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    Since 2005 a growing number of states have adopted national space legislation to ensure adherence to international obligations, clarify rights under international space law, and promote regulatory certainty for space activities under their jurisdiction. While a certain degree of similarity is seen in the interpretation of these international obligations, the purpose of this paper is to demonstrate that diverging interpretations on a national level already exist. The interpretations that are reflected in national space legislation are often contextual and products of national space capabilities and ambitions. As such the Report of the Study Group of the International Law Commission on the Fragmentation of International Law regarding competing lex specialis, each with its own purpose and reasoning, will be discussed by analogy to provide insight into the processes and consequences of fragmentation of international law through diverging interpretations. Thereafter, this paper will present a brief comparative study on the scope of various national space legislation. This study will highlight variations in the interpretation of what it means to “carry out a space activity” under Article VI OST. Particular attention will be given to who is defined as carrying out a space activity and what is defined as a space activity. The conclusion will underline a need and urgency for coordination in the interpretation and application of space law, which is both beneficial and necessary to avoid the negative consequences of the fragmentation of international space law.


Vincent Seffinga
Vincent Seffinga, Department of Law, European University Institute, Villa Salviati, Via Bolognese 156, 50139 Florence, Italy.

Mari Eldholm
Mari Eldholm, in private capacity.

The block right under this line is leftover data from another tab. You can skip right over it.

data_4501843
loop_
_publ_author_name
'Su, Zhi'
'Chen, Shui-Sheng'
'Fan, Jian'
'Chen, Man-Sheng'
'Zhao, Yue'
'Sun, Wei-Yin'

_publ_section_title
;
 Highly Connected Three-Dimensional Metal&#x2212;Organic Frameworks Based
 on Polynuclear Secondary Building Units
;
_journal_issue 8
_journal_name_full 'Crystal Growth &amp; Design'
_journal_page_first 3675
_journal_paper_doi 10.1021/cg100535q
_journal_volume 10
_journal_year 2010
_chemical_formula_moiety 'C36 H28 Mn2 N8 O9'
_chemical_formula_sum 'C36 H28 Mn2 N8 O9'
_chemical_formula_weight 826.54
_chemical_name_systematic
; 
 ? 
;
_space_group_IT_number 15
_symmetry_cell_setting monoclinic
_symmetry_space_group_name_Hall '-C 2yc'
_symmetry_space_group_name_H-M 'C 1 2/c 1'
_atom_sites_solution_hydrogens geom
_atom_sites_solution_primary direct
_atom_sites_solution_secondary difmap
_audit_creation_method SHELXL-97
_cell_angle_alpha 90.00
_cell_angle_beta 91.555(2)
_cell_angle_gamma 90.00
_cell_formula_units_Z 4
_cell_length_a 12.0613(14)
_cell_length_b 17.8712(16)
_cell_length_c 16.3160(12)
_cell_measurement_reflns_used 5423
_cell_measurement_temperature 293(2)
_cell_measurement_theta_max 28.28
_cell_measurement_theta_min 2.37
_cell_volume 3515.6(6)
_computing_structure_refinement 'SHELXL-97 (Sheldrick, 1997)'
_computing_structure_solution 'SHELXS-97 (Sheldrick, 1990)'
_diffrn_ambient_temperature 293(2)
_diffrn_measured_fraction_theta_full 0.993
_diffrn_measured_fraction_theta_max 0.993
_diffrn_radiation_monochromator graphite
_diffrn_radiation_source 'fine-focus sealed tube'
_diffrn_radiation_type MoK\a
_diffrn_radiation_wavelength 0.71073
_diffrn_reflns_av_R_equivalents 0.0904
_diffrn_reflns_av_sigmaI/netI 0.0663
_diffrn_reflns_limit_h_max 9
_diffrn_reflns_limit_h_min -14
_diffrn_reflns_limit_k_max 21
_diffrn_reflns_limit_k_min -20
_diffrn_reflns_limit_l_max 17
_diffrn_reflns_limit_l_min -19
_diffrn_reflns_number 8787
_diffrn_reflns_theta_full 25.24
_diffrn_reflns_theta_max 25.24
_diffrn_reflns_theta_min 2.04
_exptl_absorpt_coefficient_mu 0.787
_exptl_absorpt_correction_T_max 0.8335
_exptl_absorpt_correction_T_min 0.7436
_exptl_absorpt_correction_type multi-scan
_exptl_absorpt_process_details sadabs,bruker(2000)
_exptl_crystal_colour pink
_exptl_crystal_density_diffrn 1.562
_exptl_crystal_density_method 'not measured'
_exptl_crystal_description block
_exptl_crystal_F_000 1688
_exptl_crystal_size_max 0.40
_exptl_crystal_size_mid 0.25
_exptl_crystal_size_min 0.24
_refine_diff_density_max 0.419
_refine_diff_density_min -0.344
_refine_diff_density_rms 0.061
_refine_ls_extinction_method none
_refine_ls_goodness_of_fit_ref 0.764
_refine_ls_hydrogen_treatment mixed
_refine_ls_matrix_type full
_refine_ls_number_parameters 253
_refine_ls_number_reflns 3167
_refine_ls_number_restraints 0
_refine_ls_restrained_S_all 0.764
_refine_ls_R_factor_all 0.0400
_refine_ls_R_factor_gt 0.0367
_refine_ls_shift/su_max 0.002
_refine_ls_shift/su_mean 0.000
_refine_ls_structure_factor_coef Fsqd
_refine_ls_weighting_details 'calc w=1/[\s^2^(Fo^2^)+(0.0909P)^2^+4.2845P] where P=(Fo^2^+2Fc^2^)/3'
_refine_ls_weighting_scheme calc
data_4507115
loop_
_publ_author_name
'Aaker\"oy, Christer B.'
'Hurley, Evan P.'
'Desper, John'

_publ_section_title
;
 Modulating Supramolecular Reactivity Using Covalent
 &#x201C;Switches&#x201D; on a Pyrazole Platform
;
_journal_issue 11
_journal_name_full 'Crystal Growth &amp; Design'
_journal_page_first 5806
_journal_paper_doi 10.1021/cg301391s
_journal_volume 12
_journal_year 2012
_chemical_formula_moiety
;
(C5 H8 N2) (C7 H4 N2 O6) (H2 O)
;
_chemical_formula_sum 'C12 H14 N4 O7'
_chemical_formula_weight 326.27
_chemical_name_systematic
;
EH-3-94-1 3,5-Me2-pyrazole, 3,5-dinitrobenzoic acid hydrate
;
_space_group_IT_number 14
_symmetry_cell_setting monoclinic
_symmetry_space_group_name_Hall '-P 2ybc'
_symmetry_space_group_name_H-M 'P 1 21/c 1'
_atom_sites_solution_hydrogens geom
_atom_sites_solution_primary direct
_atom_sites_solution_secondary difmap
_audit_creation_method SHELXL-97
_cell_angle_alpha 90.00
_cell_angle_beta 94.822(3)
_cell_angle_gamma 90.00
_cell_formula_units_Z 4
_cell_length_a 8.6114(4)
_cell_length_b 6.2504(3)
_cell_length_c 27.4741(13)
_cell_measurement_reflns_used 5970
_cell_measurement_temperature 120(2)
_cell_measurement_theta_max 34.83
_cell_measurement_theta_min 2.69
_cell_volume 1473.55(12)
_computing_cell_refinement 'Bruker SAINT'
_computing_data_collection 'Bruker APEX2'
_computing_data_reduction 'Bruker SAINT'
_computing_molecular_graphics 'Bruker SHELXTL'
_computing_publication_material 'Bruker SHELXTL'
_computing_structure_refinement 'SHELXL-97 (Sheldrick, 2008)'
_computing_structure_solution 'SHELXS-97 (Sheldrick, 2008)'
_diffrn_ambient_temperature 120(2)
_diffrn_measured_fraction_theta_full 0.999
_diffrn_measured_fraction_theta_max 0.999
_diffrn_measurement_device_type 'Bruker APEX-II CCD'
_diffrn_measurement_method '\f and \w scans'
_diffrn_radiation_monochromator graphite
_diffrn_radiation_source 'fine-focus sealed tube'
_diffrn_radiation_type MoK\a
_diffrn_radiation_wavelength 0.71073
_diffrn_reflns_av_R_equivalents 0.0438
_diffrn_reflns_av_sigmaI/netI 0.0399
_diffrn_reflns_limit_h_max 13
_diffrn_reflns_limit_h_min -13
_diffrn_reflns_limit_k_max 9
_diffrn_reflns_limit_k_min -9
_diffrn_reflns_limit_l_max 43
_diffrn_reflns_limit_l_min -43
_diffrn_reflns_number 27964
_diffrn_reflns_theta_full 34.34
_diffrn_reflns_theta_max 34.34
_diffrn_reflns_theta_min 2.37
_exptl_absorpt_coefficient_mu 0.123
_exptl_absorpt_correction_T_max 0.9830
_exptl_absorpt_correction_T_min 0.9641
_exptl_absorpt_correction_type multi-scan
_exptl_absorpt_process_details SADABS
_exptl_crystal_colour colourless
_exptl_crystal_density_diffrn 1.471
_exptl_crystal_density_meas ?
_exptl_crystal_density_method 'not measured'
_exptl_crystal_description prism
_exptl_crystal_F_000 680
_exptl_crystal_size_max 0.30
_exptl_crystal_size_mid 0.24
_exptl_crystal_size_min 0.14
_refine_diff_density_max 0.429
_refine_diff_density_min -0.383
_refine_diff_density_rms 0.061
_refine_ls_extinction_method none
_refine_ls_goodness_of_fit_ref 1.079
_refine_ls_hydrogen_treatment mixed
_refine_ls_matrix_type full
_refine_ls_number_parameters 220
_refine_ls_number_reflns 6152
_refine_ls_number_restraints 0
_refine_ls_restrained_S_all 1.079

Entities enjoying international legal personality are generally regarded as the “subjects” of general international law and international space law and are considered to possess rights and obligations under international law. While States have historically been recognised as the principal subjects of international law, non-State actors, such as international organisations, non-governmental entities, multinational corporations, and (arguably) individuals, are increasingly empowered with rights and subjected to obligations on the international plane. International space law, although embedded in general international law, contains unique principles and rules that are in some cases different from those of general international law. With the changing nature of activities due to technological developments, and the proliferation of actors in the space domain, it is necessary to critically examine the issues as to what are considered the subjects of international space law. This question is important both from the doctrinal perspective, and as a matter of practical relevance, as space activities are increasingly being undertaken by non-State actors under the jurisdiction and control of, or having a nexus with, several States.


Kuan-Wei Chen
K.W. Chen, Centre for Research in Air and Space Law, McGill University, Canada.

Ram Jakhu
R. Jakhu, Institute of Air and Space Law, McGill University, Canada.

Steven Freeland
S. Freeland, Western Sydney University, Australia.

    Among the numerous space activities, satellite communications remain the most widespread, essential, and advanced. To perform a communication function, satellites need to be placed in orbit and use the radio-frequency spectrum. Such limited natural resources, which require rational, equitable, efficient, and economical use in an interference-free environment, are managed by the International Telecommunication Union (ITU).
    Before a new satellite or a satellite network is brought into use, the relevant operator carries out coordination with other operators which utilize satellite networks in the adjacent orbital locations. The results of the coordination procedure are then reflected in coordination agreements. Though coordination may last for years, the difficulty is not so much the conclusion of an agreement as its due performance and enforcement.
    Coordination agreements generally contain mutually acceptable technical parameters for the operation of certain frequencies and their breach may cause harmful interference toward communications satellites. At the request of administrations, the ITU carries out investigations of harmful interference and formulates recommendations. Although such a process has a few drawbacks, complete disregard for the content of coordination agreements makes it totally meaningless.